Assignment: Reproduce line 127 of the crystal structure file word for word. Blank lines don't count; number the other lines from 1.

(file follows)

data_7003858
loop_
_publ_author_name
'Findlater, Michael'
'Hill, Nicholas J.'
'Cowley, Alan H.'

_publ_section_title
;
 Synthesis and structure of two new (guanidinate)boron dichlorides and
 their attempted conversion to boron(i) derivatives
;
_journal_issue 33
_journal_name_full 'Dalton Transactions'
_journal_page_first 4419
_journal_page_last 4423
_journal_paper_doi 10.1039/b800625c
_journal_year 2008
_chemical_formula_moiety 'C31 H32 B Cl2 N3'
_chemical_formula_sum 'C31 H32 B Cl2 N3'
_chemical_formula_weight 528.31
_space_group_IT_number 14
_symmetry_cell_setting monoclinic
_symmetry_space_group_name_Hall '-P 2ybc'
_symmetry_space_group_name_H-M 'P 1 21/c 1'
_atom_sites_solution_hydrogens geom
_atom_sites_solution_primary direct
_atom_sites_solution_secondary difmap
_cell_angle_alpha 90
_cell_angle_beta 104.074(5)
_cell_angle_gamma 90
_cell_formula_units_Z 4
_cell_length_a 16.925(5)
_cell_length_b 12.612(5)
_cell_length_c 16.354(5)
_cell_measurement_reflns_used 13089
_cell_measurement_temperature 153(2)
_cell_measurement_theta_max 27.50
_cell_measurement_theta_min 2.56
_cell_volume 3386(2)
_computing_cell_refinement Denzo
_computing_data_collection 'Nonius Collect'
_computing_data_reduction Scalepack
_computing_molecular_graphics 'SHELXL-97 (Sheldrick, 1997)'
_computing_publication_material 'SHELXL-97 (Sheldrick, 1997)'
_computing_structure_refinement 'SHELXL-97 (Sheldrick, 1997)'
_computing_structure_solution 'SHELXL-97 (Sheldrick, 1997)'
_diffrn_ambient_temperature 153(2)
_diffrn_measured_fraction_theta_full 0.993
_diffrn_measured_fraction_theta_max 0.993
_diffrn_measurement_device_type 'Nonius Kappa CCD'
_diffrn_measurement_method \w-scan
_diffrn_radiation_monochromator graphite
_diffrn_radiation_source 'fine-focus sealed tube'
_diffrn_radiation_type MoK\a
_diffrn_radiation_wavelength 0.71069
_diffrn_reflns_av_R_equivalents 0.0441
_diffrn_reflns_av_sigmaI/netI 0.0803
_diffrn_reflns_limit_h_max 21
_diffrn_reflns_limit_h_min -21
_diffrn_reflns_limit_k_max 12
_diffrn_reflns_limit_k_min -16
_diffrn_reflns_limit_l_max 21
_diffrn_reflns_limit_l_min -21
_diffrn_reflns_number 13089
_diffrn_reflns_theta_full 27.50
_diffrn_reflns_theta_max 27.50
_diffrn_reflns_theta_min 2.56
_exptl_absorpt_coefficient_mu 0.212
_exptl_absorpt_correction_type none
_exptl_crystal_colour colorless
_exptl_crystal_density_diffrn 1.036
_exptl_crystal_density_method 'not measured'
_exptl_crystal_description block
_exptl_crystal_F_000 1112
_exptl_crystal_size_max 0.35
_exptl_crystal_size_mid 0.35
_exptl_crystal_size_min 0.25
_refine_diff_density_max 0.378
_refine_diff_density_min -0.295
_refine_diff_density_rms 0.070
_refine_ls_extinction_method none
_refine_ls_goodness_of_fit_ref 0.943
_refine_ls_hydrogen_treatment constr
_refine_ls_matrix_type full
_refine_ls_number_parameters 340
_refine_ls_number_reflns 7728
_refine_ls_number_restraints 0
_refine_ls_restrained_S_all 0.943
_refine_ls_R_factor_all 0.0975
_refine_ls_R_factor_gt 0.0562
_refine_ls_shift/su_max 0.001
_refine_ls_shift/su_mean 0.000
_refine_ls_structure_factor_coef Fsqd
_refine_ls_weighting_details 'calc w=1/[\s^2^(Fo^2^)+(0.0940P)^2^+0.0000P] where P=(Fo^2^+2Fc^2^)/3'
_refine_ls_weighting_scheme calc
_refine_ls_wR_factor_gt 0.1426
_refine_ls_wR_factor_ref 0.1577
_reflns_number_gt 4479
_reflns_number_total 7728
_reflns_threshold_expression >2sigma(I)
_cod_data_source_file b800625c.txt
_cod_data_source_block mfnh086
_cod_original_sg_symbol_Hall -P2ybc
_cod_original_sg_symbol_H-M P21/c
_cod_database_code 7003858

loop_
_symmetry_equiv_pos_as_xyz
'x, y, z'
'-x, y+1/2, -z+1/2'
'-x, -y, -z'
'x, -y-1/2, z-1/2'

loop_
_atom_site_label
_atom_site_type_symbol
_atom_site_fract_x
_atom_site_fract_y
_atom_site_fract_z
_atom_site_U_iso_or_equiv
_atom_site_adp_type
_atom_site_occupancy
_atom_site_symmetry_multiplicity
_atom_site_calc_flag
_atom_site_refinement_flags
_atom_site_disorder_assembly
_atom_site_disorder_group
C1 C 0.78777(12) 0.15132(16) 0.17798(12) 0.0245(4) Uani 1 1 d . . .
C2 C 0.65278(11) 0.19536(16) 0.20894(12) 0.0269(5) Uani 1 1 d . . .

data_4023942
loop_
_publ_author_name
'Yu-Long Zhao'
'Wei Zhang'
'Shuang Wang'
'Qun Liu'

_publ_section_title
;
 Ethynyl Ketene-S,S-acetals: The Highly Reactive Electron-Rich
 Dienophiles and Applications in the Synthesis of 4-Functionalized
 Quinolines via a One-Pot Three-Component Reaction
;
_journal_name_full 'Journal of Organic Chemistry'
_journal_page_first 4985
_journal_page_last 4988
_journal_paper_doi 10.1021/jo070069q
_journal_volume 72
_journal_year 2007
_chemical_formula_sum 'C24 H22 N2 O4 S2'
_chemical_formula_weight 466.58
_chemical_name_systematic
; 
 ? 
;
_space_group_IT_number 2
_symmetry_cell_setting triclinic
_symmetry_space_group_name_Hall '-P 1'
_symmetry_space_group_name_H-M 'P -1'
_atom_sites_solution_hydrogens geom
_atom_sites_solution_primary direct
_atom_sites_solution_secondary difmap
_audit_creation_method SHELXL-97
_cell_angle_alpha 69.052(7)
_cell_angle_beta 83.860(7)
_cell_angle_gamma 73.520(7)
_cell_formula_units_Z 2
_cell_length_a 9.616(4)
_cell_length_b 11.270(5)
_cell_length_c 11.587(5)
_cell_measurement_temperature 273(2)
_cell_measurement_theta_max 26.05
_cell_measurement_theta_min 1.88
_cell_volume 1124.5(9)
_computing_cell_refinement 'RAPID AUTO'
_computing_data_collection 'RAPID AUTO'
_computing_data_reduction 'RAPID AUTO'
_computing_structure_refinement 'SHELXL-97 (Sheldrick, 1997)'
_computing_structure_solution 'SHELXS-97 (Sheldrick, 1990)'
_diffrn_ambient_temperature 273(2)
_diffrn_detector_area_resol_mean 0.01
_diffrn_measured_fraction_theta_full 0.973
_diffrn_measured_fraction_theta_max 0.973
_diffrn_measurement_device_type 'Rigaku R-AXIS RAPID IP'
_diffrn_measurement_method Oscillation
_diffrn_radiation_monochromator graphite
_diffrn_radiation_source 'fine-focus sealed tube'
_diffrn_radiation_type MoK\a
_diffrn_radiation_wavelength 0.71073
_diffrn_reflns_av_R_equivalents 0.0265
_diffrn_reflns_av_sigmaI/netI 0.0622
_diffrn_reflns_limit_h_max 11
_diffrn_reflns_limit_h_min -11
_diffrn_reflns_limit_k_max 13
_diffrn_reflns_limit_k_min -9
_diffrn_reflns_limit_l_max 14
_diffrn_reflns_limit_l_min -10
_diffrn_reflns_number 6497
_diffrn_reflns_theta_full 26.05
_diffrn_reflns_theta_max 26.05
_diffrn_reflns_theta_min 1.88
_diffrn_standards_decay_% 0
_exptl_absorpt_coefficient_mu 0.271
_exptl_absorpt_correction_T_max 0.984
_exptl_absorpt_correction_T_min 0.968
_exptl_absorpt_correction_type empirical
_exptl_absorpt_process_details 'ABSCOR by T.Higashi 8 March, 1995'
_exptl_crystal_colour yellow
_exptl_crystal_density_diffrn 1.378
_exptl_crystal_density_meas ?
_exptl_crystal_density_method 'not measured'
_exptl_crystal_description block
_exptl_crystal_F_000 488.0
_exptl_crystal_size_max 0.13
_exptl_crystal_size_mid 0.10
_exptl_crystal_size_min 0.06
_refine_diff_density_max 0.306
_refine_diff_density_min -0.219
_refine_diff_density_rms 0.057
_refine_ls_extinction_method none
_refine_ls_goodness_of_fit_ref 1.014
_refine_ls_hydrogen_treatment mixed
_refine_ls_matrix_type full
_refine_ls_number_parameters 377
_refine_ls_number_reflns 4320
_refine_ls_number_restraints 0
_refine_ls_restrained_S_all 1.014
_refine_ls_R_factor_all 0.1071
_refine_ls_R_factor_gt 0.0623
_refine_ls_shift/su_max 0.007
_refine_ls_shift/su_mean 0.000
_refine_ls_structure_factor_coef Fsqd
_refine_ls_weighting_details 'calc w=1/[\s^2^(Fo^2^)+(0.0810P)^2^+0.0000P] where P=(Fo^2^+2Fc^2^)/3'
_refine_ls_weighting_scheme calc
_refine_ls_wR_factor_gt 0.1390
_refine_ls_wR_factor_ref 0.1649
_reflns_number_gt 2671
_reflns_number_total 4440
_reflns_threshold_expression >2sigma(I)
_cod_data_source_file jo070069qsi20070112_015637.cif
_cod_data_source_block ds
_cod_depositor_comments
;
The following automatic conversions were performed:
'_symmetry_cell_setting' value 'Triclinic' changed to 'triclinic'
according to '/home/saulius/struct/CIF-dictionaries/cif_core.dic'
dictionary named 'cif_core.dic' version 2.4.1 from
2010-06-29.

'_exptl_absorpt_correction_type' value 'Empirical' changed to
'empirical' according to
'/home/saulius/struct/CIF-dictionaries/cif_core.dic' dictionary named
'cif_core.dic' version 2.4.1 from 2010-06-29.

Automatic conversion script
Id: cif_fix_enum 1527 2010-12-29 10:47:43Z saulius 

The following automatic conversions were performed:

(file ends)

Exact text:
C2 C 0.65278(11) 0.19536(16) 0.20894(12) 0.0269(5) Uani 1 1 d . . .